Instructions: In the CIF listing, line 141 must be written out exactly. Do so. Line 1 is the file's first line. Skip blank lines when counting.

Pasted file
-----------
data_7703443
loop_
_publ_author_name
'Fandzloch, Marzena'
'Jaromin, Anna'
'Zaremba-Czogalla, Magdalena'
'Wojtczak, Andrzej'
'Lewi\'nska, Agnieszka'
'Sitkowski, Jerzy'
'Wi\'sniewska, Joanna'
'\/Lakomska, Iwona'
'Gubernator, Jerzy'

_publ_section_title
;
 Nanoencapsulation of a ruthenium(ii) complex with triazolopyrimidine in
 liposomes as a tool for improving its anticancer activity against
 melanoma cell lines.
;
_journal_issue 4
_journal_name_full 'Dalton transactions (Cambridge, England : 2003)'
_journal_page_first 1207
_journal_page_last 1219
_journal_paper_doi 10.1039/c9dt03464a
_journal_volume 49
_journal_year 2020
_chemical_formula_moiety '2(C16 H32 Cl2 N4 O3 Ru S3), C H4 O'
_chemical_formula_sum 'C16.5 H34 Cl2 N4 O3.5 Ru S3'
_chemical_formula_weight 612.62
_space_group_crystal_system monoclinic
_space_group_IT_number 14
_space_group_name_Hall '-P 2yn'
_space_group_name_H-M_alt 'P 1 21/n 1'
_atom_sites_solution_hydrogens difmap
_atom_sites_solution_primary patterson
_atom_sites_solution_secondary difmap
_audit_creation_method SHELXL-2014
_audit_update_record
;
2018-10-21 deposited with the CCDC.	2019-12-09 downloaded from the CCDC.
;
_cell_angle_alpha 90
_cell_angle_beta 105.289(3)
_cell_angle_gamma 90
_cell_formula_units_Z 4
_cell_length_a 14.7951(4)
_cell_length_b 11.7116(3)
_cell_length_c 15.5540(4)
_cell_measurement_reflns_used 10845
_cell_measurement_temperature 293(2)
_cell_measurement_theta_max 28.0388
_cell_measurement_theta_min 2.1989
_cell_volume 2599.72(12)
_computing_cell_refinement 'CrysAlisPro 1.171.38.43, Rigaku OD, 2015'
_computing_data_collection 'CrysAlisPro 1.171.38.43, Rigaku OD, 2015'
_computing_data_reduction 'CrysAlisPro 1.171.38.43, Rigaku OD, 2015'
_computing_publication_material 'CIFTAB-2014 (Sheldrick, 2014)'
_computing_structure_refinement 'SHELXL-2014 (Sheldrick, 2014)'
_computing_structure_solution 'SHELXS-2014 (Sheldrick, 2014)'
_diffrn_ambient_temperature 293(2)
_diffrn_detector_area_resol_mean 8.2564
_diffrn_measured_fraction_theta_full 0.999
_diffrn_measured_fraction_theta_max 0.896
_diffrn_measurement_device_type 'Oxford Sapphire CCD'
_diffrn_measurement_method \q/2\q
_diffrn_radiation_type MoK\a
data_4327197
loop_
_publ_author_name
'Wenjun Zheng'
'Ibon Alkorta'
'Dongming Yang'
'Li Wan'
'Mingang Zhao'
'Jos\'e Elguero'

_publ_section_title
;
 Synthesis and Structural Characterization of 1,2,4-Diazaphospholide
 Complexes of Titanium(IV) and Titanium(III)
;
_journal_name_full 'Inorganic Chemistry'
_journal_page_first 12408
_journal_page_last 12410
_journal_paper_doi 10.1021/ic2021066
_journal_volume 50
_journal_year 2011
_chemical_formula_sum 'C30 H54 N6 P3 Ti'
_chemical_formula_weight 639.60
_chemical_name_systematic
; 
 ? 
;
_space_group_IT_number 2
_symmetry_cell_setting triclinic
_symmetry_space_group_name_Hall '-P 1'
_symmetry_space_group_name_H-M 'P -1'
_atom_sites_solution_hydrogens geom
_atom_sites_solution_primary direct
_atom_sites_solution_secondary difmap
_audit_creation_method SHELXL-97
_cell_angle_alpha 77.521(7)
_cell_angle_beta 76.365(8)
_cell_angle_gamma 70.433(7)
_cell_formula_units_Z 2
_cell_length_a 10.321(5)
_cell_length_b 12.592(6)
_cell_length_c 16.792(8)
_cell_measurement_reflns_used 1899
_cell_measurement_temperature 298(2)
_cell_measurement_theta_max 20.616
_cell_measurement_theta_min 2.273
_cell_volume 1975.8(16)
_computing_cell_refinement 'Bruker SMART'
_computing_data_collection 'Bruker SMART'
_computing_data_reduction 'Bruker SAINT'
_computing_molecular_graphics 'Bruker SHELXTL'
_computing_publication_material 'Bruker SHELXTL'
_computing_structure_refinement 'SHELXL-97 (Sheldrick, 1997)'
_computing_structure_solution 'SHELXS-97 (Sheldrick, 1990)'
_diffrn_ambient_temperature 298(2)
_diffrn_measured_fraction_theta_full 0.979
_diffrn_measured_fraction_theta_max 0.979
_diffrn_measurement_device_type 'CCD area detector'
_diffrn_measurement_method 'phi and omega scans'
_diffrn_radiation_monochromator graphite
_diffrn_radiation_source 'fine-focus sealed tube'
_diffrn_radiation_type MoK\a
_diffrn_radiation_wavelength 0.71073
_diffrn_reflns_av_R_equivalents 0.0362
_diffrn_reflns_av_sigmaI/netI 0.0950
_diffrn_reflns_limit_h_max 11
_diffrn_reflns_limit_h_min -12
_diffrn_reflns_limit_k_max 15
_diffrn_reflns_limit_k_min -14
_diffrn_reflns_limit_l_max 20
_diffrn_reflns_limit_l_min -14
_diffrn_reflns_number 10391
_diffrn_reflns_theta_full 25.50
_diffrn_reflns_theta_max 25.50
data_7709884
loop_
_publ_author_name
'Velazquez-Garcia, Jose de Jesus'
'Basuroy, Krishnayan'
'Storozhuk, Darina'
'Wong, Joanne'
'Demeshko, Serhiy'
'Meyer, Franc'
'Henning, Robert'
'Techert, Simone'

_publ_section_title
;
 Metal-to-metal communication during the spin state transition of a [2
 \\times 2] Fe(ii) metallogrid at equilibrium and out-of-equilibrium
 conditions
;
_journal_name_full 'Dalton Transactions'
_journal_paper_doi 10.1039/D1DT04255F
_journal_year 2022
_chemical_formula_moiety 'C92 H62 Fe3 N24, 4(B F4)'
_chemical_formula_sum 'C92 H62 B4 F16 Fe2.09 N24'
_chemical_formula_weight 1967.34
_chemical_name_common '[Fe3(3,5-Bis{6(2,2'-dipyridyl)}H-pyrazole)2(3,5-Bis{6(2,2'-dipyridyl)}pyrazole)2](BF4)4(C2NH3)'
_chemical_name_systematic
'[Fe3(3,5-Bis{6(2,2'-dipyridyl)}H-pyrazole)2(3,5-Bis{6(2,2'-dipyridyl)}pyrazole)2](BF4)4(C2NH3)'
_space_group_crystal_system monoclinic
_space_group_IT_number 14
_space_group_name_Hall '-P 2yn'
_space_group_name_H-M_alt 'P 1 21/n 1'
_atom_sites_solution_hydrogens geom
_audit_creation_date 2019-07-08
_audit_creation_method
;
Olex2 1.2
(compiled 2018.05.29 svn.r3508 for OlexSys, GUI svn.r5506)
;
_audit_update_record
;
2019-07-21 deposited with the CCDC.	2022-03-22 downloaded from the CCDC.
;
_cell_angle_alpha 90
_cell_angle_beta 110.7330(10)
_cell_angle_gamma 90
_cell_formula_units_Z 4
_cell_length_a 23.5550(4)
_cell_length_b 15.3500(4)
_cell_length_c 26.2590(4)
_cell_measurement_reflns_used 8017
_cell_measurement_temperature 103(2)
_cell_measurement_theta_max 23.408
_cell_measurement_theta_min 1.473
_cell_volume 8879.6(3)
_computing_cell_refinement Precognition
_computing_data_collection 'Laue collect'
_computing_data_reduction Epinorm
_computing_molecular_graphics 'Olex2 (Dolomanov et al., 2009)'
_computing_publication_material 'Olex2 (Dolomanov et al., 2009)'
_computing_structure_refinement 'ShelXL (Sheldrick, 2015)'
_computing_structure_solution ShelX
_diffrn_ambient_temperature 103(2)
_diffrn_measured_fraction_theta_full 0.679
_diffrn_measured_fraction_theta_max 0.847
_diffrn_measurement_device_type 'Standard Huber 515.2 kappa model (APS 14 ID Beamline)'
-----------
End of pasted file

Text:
_publ_author_name